Reporter Lynne Marek quoted investment banker Brad Bulkley as saying that a "deal is close, but no deal is final until it actually closes."
Bulkley was hired by Atalaya Capital Management of Atlanta to sell the Reader and four other weeklies that Atalaya wound up with in 2009 after parent company Creative Loafing Inc. declared bankruptcy. Atalaya had been the primary lender when CLI borrowed $30 million to buy the Reader and its sister paper, Washington City Paper, from the Reader's founding owners in 2007.
Bulkley is out of the country, and I couldn't reach him Wednesday afternoon.
On Atalaya's watch, and under publisher Alison Draper, the Reader has revamped its design, greatly expanded its website, and turned a small profit. That doesn't mean it met the expectations of a hedge fund that never pretended to understand journalism, much less to have figured out how it should reinvent itself. Venture capitalist Michael Ferro, chairman of Wrapports LLC, which owns the Sun-Times Media constellation of daily and weekly papers and would be the new owner of the Reader if the deal goes through, is very different. For better or worse, Ferro regards himself as visionary: Marek quoted him as declaring in January, at an event held by the U.S. Conference of Mayors, "I'm very excited to meet all these different mayors in other cities because my plan is to acquire their publications in a lot of their cities today and keep newspapers alive in America.”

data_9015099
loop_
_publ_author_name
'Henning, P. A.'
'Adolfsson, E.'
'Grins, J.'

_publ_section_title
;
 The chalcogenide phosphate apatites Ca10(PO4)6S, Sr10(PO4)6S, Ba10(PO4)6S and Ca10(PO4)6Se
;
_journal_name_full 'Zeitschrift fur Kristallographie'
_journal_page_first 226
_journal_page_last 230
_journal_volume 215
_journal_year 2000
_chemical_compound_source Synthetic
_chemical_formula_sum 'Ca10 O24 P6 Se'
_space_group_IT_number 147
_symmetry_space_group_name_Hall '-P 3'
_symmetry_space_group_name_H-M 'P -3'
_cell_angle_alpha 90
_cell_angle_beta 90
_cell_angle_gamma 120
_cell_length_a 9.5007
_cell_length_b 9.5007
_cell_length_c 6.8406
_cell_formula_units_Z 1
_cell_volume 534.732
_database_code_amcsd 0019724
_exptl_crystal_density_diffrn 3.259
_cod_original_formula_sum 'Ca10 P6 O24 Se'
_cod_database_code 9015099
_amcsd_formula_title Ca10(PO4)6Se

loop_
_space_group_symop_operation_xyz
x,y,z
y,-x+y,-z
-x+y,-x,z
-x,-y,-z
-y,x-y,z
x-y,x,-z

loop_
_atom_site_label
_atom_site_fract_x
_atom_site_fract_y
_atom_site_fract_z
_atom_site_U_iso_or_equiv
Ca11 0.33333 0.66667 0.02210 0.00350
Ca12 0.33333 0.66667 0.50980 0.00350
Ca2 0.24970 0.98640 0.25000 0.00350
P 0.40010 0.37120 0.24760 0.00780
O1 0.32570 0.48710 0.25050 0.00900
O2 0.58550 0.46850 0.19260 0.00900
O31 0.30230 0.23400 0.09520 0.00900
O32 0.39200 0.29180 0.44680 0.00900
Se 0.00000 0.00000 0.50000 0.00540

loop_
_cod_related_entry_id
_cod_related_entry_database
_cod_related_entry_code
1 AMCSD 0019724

A more recent Marek article for Crain's even hinted that Ferro and his Wrapports allies might be interested in taking over the Chicago Tribune, currently in the limbo of the parent Tribune Company's bankruptcy. The money's there: among the Wrapports investors is billionaire Joe Mansueto, who controls Time Out Chicago, the Reader's principal competition.
Puritans would blink at Mansueto owning most of one magazine and a piece of its chief rival, but everyone's too busy these days dreaming dreams and trying to survive to worry much about appearances.